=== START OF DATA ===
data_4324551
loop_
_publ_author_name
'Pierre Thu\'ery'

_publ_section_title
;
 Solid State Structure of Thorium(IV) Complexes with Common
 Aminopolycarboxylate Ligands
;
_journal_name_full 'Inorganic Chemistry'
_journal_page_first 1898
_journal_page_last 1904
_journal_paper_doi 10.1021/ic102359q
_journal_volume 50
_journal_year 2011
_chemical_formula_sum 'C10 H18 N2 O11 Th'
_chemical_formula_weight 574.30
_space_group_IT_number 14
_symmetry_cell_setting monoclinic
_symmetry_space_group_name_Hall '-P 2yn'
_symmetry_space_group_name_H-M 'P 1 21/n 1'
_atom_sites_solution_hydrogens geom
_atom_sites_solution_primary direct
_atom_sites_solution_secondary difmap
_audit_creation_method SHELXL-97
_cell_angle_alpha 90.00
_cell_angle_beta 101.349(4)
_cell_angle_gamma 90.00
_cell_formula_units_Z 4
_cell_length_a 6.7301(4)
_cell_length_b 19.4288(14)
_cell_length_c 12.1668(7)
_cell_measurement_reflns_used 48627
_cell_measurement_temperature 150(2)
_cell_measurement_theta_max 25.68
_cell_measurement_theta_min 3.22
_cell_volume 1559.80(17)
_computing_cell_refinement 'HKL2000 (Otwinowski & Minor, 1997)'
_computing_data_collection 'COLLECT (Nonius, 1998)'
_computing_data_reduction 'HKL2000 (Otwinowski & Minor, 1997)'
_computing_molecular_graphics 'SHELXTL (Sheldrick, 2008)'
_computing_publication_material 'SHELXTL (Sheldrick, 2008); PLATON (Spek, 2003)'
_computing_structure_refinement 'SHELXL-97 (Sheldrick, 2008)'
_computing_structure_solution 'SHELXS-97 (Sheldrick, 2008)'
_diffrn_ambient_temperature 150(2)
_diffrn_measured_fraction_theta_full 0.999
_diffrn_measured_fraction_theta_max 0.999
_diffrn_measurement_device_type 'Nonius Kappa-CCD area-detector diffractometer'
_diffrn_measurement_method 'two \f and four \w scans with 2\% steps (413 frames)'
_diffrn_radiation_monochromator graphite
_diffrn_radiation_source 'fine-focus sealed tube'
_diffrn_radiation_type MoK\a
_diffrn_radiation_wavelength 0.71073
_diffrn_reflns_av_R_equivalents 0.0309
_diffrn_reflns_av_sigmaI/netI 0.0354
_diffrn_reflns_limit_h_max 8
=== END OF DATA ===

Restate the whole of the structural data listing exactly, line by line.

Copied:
data_4324551
loop_
_publ_author_name
'Pierre Thu\'ery'

_publ_section_title
;
 Solid State Structure of Thorium(IV) Complexes with Common
 Aminopolycarboxylate Ligands
;
_journal_name_full 'Inorganic Chemistry'
_journal_page_first 1898
_journal_page_last 1904
_journal_paper_doi 10.1021/ic102359q
_journal_volume 50
_journal_year 2011
_chemical_formula_sum 'C10 H18 N2 O11 Th'
_chemical_formula_weight 574.30
_space_group_IT_number 14
_symmetry_cell_setting monoclinic
_symmetry_space_group_name_Hall '-P 2yn'
_symmetry_space_group_name_H-M 'P 1 21/n 1'
_atom_sites_solution_hydrogens geom
_atom_sites_solution_primary direct
_atom_sites_solution_secondary difmap
_audit_creation_method SHELXL-97
_cell_angle_alpha 90.00
_cell_angle_beta 101.349(4)
_cell_angle_gamma 90.00
_cell_formula_units_Z 4
_cell_length_a 6.7301(4)
_cell_length_b 19.4288(14)
_cell_length_c 12.1668(7)
_cell_measurement_reflns_used 48627
_cell_measurement_temperature 150(2)
_cell_measurement_theta_max 25.68
_cell_measurement_theta_min 3.22
_cell_volume 1559.80(17)
_computing_cell_refinement 'HKL2000 (Otwinowski & Minor, 1997)'
_computing_data_collection 'COLLECT (Nonius, 1998)'
_computing_data_reduction 'HKL2000 (Otwinowski & Minor, 1997)'
_computing_molecular_graphics 'SHELXTL (Sheldrick, 2008)'
_computing_publication_material 'SHELXTL (Sheldrick, 2008); PLATON (Spek, 2003)'
_computing_structure_refinement 'SHELXL-97 (Sheldrick, 2008)'
_computing_structure_solution 'SHELXS-97 (Sheldrick, 2008)'
_diffrn_ambient_temperature 150(2)
_diffrn_measured_fraction_theta_full 0.999
_diffrn_measured_fraction_theta_max 0.999
_diffrn_measurement_device_type 'Nonius Kappa-CCD area-detector diffractometer'
_diffrn_measurement_method 'two \f and four \w scans with 2\% steps (413 frames)'
_diffrn_radiation_monochromator graphite
_diffrn_radiation_source 'fine-focus sealed tube'
_diffrn_radiation_type MoK\a
_diffrn_radiation_wavelength 0.71073
_diffrn_reflns_av_R_equivalents 0.0309
_diffrn_reflns_av_sigmaI/netI 0.0354
_diffrn_reflns_limit_h_max 8